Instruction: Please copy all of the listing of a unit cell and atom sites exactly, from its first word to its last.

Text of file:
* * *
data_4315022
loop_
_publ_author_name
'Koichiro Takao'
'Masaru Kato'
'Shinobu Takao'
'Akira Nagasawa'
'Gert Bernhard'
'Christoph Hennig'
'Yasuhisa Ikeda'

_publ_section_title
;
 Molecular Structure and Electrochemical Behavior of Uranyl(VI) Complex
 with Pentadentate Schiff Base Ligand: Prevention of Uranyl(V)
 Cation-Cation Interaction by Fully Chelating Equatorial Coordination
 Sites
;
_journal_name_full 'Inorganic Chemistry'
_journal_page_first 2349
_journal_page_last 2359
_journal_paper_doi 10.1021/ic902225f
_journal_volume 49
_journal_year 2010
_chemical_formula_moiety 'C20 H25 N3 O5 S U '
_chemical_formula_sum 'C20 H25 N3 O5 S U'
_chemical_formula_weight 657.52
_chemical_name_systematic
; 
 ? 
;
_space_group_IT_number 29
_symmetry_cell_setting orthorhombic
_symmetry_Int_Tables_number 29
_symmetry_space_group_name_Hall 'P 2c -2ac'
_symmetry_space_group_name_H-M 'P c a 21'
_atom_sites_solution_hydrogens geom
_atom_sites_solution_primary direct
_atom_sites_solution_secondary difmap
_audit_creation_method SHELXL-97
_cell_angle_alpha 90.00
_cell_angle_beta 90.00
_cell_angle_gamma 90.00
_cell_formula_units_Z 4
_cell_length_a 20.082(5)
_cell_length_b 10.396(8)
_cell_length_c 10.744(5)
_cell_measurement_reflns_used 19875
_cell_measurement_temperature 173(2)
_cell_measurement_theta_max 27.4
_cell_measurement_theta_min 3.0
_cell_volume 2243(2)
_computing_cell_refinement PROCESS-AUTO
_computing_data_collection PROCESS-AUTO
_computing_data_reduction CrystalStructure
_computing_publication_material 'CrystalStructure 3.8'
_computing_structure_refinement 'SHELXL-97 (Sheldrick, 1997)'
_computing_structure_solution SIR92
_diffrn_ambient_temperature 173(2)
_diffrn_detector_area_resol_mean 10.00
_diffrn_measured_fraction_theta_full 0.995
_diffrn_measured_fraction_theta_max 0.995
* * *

data_4315022
loop_
_publ_author_name
'Koichiro Takao'
'Masaru Kato'
'Shinobu Takao'
'Akira Nagasawa'
'Gert Bernhard'
'Christoph Hennig'
'Yasuhisa Ikeda'

_publ_section_title
;
 Molecular Structure and Electrochemical Behavior of Uranyl(VI) Complex
 with Pentadentate Schiff Base Ligand: Prevention of Uranyl(V)
 Cation-Cation Interaction by Fully Chelating Equatorial Coordination
 Sites
;
_journal_name_full 'Inorganic Chemistry'
_journal_page_first 2349
_journal_page_last 2359
_journal_paper_doi 10.1021/ic902225f
_journal_volume 49
_journal_year 2010
_chemical_formula_moiety 'C20 H25 N3 O5 S U '
_chemical_formula_sum 'C20 H25 N3 O5 S U'
_chemical_formula_weight 657.52
_chemical_name_systematic
; 
 ? 
;
_space_group_IT_number 29
_symmetry_cell_setting orthorhombic
_symmetry_Int_Tables_number 29
_symmetry_space_group_name_Hall 'P 2c -2ac'
_symmetry_space_group_name_H-M 'P c a 21'
_atom_sites_solution_hydrogens geom
_atom_sites_solution_primary direct
_atom_sites_solution_secondary difmap
_audit_creation_method SHELXL-97
_cell_angle_alpha 90.00
_cell_angle_beta 90.00
_cell_angle_gamma 90.00
_cell_formula_units_Z 4
_cell_length_a 20.082(5)
_cell_length_b 10.396(8)
_cell_length_c 10.744(5)
_cell_measurement_reflns_used 19875
_cell_measurement_temperature 173(2)
_cell_measurement_theta_max 27.4
_cell_measurement_theta_min 3.0
_cell_volume 2243(2)
_computing_cell_refinement PROCESS-AUTO
_computing_data_collection PROCESS-AUTO
_computing_data_reduction CrystalStructure
_computing_publication_material 'CrystalStructure 3.8'
_computing_structure_refinement 'SHELXL-97 (Sheldrick, 1997)'
_computing_structure_solution SIR92
_diffrn_ambient_temperature 173(2)
_diffrn_detector_area_resol_mean 10.00
_diffrn_measured_fraction_theta_full 0.995
_diffrn_measured_fraction_theta_max 0.995